Perhaps the most important scientifically proven health benefit of the Transcendental Meditation technique is its positive effect on stress. This is good news to patients diagnosed with Multiple Sclerosis, a condition aggravated markedly by stress and anxiety.
Here are two stories from people whose daily meditation practice makes it easier to live with MS.
Ben (35) was diagnosed with Multiple Sclerosis. He felt constantly weak and tired, had problems with balance and malaise, and strong spasms in his right leg.
As if this wasn’t enough, Ben started to notice aching and loss of vision in his left eye. Knowing that MS can cause lasting damage to the optic nerve, he felt severely depressed and anxious.
Ben was admitted to a hospital in Florida Tests performed revealed abnormalities in spinal fluid and MRI brain scan, which were consistent with his diagnosis of MS.
Upon being discharged from the hospital, his physician advised him that nutritional supplements and dietary approaches would not alter the course of the disease. He was given a prescription for Xanax, a strong tranquilizer with a substantial risk of misuse and dependence.
Three weeks later, he arrived at the Raj Ayurveda Health Center in Fairfield, Iowa — already in a wheelchair.
Initial examination revealed abnormalities of the left eye and optic nerve, abnormal reflexes in both legs, with weakness and lack of coordination in both legs and severe difficulty walking.
Ben underwent a treatment program which included Ayurveda purification, dietary changes, learning the Transcendental Meditation technique, yoga, and specific herbal preparations. By the end of his stay, he could walk 800 yards unassisted.
Nearly twelve years after his first in-residence program, Ben continues to follow the natural approach to Multiple Sclerosis treatment, including his Transcendental Meditation practice, Ayurvedic diet and herbal preparations.
Ben has not experienced any symptoms of relapse; he now walks two miles daily, lifts weights and describes himself as ‘having a positive attitude without depression or anxiety’. His energy level is good and he is working full-time as a massage technician.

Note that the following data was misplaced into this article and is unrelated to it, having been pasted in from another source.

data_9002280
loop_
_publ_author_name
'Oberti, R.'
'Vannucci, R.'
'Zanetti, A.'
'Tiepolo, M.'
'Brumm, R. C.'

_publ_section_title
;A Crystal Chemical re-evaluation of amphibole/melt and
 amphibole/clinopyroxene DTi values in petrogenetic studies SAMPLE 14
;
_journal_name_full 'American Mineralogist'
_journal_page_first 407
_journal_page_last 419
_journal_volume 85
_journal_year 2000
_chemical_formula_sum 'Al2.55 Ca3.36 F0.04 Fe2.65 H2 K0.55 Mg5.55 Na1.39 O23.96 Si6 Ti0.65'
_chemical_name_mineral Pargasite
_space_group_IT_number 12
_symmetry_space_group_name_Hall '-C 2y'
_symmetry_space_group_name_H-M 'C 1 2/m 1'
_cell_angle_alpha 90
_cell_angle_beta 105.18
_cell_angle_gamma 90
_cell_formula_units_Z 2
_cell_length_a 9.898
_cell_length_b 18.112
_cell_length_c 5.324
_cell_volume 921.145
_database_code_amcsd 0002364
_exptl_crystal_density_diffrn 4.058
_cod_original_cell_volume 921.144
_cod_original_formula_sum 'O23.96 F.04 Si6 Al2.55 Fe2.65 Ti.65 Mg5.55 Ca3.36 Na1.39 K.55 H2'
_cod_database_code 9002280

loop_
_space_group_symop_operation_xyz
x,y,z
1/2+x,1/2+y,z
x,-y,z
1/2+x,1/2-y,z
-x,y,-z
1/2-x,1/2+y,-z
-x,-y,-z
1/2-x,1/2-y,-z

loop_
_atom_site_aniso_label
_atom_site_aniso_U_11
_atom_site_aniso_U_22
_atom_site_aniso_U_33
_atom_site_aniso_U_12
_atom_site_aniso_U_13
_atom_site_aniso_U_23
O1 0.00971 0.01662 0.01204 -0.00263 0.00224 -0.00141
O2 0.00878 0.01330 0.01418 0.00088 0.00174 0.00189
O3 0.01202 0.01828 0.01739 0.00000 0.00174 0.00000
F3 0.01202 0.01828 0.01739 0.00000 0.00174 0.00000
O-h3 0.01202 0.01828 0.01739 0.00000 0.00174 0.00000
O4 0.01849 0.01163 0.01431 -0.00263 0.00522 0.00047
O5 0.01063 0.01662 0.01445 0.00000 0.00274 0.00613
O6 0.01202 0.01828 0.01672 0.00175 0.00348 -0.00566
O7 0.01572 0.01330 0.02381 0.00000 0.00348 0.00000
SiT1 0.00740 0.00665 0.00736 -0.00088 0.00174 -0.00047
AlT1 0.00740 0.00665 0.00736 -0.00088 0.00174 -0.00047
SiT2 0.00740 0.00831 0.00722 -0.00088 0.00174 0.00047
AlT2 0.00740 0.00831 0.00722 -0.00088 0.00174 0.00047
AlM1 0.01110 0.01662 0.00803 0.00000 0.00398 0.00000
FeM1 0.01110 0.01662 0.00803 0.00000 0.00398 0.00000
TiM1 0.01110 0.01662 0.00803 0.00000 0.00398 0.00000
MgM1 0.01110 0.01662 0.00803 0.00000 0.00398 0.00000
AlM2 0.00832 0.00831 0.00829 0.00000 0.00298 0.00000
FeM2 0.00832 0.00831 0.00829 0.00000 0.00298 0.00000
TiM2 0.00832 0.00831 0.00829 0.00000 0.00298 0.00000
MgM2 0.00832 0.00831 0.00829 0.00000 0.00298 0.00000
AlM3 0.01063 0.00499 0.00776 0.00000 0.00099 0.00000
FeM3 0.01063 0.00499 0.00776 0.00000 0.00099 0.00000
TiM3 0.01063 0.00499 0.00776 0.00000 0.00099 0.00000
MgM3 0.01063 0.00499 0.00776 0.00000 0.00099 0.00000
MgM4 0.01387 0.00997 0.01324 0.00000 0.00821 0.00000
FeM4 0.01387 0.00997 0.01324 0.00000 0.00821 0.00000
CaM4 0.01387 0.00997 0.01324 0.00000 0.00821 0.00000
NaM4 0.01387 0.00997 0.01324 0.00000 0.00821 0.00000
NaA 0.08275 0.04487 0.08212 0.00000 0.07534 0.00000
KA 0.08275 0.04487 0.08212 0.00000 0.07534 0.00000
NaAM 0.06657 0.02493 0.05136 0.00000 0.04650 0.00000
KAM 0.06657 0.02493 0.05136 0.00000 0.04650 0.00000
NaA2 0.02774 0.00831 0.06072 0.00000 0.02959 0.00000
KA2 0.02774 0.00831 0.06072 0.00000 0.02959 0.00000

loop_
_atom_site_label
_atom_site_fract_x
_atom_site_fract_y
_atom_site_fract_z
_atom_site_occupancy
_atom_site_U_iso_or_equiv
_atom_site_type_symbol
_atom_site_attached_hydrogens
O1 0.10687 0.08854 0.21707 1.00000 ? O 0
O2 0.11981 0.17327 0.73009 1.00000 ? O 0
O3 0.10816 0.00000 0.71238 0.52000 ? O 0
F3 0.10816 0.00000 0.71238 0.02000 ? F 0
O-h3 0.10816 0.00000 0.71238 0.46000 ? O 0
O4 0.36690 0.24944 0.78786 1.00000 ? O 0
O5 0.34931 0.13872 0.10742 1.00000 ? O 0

Cheryl has had MS for over 30 years. She provides a real insight into how knowledge of the disease has progressed immensely during this time.
“I was diagnosed in March 1983,” Cheryl recalls. “At the time, I was a marketing assistant at a magazine, in NYC and used an electric typewriter. (You can find them in museums.) One day I noticed that I was making an unusual amount of errors. I also had numbness in my hands and a feeling of an electrical charge down my spine when I bent my neck forward.
“There were no MRI’s back then, so diagnosis was made with a mylogram and spinal tap and I spent two weeks in the hospital! My doctor said he thought it was MS but only time would tell.
He gave me steroids to arrest the symptoms. Nine months after my daughter was born in 1985, I lost the eyesight in one eye. I was again given steroids and my eyesight came right back. This time I had my first MRI and was given a definitive diagnosis of MS.
It wasn’t until 1999 that I had another exacerbation (weakness in my legs) while working on a Masters in Divinity at Princeton Theological Seminary that I found another doctor who put me on Avonex. I use Avonex for 3 years, then was switched to Rebif. I just recently started taking Tecfidera because I was running out of injection sites…
I practice Yoga and Transcendental Meditation. This, with prayer, helps with the stressors of work and life in general.
I work out a at gym to keep my muscles strong. I also take a multiple vitamin, vitamin D, cranberry supplements (to keep UTI’s in check) and omega 3 fatty acids daily.
All in all, I can proudly say: “I have MS but MS doesn’t have me!””